During their first conversation, Richardson admittedly thought Phillips “sounded a little silly” when he matter-of-factly mentioned playing in the NFL as if it were less of a wish than an item on a to-do list.
“Then, seeing his work ethic, I knew that he would reach that,” Richardson said. “He’s just a man among boys, really, especially in the weight room. I had guys that had D-1 offers or D-2 offers that were seniors and they were working out with Harrison when he was a sophomore, and he was out-lifting those guys and outworking them.
“I was even working with some NFL guys at the time and he would go a whole lot harder than those guys would. And he would give me more effort than they would. I think I got a text every night from him (saying), ‘Hey, what's the workout for tomorrow?’ Even when he was sick, he always showed up. He’s just built differently than any other kid.”
In Phillips’ junior year of high school, Richardson, looking for new ways to challenge someone who had no weightlifting peers in the gym, decided to seek the loftiest competition he could find. Shortly after the NFL Scouting Combine in Indianapolis, the coach showed Phillips a list of how prospects had fared in the bench-press, where rankings are based on the number of repetitions each player does lifting 225 pounds.
“We threw on 225 and I said, ‘Let’s see where you’re at compared to these men who have been through three or four years of college,’ ” Richardson recalled. “He did 225 37 times. I think he would have placed in the top five or six of that year’s Combine.”
At last February’s Combine, Phillips’ 42 repetitions was the best of his draft class.
“He got a lot out of me,” Phillips said of Richardson. “But even when he wasn’t there, in the morning when I was by myself and I wanted to hit the snooze on my alarm, I never did. And when we had optional weights in that weightlifting class I had during school, the football players didn't have to lift because they had practice later that day, I was in there with the wrestlers lifting.”
Got to have milk
Incredible drive and persistence were qualities Tammie Rose Phillips recognized in her son from the time he was a baby. The target then had nothing to do with sports. It was milk. Harrison has always loved milk; he still can down a gallon of chocolate milk in one sitting.
When he was 15 months old, the family lived in a two-story house. Each night, Harrison would walk into the bedroom of Tammie and Harrison's father, Paul, and indicate — communicating as best he could because he hadn’t started talking yet — that he wanted milk.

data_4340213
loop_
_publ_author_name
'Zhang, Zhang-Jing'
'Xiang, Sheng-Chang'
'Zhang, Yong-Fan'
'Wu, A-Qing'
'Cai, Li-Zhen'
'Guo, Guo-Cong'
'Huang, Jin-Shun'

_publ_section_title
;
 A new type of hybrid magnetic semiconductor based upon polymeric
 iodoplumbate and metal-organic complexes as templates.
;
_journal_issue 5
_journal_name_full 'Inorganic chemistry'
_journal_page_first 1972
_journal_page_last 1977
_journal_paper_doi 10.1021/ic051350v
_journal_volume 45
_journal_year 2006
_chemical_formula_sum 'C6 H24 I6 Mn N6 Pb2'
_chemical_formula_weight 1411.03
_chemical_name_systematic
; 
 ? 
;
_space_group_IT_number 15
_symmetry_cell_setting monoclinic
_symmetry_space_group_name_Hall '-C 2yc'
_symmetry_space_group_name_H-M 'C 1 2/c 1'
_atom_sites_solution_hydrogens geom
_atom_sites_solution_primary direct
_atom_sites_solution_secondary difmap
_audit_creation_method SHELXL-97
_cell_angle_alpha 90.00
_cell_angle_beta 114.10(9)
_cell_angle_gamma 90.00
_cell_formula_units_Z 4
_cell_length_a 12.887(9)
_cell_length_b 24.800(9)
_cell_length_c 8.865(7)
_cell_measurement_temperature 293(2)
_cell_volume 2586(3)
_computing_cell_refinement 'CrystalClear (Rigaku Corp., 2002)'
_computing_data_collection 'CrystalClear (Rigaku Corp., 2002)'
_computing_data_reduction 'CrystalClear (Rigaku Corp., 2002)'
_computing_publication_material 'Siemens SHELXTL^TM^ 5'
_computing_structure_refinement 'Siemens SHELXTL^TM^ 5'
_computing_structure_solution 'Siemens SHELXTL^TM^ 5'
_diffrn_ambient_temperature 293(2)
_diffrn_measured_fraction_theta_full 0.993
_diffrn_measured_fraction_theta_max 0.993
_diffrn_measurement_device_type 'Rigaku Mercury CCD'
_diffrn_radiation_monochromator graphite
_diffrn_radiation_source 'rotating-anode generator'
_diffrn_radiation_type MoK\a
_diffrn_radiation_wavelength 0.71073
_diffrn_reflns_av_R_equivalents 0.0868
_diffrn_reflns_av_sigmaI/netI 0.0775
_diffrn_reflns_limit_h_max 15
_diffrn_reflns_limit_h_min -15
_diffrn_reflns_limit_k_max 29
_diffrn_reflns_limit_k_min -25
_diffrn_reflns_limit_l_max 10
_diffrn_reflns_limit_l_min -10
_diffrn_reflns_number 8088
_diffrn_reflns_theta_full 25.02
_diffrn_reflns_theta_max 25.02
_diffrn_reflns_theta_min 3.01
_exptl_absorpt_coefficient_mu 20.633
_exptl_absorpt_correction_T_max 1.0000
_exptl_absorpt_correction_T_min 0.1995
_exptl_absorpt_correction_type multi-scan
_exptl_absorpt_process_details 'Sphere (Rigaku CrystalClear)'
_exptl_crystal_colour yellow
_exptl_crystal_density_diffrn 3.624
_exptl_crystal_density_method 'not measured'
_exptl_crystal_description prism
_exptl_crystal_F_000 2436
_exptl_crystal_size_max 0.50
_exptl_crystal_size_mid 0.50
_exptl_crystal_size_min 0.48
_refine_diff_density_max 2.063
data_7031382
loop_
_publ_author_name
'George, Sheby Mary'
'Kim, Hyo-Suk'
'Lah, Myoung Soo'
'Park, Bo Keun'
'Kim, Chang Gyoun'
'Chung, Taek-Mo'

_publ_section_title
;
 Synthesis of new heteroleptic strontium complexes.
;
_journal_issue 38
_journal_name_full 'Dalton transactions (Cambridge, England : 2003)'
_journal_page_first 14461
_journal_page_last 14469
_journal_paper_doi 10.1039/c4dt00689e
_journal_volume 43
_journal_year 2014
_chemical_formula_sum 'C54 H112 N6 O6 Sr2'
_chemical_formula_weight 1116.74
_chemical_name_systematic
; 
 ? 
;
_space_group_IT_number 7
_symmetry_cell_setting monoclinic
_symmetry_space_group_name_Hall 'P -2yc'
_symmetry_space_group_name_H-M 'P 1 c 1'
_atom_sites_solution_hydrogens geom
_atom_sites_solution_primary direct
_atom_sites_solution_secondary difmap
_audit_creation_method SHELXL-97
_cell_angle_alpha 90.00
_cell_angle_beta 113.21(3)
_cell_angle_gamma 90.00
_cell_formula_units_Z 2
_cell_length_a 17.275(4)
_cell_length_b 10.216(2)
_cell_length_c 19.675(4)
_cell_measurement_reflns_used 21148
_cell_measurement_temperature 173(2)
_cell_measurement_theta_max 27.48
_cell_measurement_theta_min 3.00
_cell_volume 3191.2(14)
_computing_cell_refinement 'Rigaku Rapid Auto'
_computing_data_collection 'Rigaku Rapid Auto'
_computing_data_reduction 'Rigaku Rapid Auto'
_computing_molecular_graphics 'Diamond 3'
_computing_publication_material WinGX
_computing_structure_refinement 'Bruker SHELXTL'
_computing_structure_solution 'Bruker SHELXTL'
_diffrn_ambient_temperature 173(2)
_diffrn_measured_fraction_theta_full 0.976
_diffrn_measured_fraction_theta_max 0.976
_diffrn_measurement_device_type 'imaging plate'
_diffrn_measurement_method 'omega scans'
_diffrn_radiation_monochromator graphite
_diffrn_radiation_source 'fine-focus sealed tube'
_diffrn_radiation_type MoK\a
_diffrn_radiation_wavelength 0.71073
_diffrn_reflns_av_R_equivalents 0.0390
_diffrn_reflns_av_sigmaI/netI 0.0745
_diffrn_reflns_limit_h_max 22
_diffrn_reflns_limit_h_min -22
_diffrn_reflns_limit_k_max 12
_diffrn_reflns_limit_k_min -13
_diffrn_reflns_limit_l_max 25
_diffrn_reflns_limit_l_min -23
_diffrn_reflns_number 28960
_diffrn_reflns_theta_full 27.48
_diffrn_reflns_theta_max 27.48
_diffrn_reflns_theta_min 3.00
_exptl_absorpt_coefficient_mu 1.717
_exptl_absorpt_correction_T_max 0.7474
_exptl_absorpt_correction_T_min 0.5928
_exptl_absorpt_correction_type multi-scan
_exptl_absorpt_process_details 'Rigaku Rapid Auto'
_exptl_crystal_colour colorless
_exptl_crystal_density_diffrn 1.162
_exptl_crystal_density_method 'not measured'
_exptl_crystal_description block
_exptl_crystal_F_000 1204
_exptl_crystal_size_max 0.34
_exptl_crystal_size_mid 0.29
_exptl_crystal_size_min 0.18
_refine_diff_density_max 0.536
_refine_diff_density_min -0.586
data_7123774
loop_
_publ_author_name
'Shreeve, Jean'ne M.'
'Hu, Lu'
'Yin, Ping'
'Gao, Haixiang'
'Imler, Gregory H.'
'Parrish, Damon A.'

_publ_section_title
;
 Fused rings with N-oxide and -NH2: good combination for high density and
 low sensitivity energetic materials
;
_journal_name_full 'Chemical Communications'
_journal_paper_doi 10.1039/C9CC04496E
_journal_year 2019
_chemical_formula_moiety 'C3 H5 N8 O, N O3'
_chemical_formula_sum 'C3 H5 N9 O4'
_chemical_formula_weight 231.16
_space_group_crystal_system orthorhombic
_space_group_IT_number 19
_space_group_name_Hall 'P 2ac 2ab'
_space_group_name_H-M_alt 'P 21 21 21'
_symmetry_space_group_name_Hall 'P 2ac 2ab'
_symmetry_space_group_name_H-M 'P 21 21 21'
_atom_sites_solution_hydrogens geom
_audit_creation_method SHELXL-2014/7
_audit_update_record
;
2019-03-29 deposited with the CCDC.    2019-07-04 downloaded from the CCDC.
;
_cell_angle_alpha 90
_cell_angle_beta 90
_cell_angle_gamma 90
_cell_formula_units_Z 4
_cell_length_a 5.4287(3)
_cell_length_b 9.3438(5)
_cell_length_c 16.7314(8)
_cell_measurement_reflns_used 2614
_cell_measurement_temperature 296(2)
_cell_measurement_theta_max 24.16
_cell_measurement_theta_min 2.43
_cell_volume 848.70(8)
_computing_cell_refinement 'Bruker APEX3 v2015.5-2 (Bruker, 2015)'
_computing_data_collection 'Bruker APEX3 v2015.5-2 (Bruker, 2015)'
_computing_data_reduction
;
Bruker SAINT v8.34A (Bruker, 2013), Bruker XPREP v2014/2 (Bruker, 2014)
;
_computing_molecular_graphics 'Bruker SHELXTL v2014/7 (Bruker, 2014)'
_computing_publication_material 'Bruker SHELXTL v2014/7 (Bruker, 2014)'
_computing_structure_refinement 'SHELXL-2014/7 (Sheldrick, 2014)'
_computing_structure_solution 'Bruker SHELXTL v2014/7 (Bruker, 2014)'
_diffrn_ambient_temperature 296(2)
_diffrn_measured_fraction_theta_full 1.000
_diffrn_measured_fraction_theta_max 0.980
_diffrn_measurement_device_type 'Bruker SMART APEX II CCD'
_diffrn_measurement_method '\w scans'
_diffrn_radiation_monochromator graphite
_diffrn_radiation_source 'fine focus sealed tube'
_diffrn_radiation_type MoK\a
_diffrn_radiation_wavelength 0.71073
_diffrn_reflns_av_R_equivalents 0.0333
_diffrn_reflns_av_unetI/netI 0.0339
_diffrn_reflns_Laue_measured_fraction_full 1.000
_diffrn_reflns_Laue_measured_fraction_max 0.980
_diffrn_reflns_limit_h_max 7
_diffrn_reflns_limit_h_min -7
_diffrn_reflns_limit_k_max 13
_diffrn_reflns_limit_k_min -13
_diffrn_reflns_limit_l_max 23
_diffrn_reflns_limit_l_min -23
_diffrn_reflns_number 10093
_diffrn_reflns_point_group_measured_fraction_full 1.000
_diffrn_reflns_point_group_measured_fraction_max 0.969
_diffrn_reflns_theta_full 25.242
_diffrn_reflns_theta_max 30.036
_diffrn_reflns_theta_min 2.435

“I’d tell him, ‘You just had a big glass of milk before bed and you can wait until the morning,’ ” Tammie said by phone. “The next thing Paul and I would hear is the refrigerator door downstairs opening. Harrison would grab a gallon of milk out of the refrigerator and carry it up the stairs, one step at a time. You’d hear his step and then the gallon of milk hitting the stairs. He’d come up — step by step by step — and he’d bring that gallon of milk in one hand and his little cup in the other into the bedroom for me to fill it up. He did this almost every night.
“So we knew right then, ‘This kid is something.’ He is determined. No matter what his goal is, he is going to fulfill it. And that is how he has been all his life.”
Since Phillips' freshman year at Stanford, Tammie has done her part to help fuel the fire that burns inside her son by sending him texts before a game that include inspirational quotes she finds online. It's a tradition she started when his older sister, Delanie, played soccer at the University of Nebraska at Kearney.
"Just little things to pick them up and to know that we're thinking of them and that we'll be there if we can," Tammie said. "If we can't be, we're still going to be there in spirit."
The same approach Phillips took to working out applied to studying for each opponent in high school and college. He gave up chances to hang out with friends and go to the movies, because he said he “wanted to game prep and watch film on opponents. I did the same stuff in college. I didn’t go out or drink or anything like that.”
His laser-focused, ultra-intense approach hasn’t been lost on his new teammates. Kyle Williams, in his 13th season as a defensive tackle for the Bills, is widely viewed as what Phillips will look like and sound like — minus the Louisiana drawl — a dozen years from now. He likes the rookie’s chances of having that sort of rare longevity at one of the most unforgiving positions, smack in the middle of the mayhem on every play, in an unforgiving sport.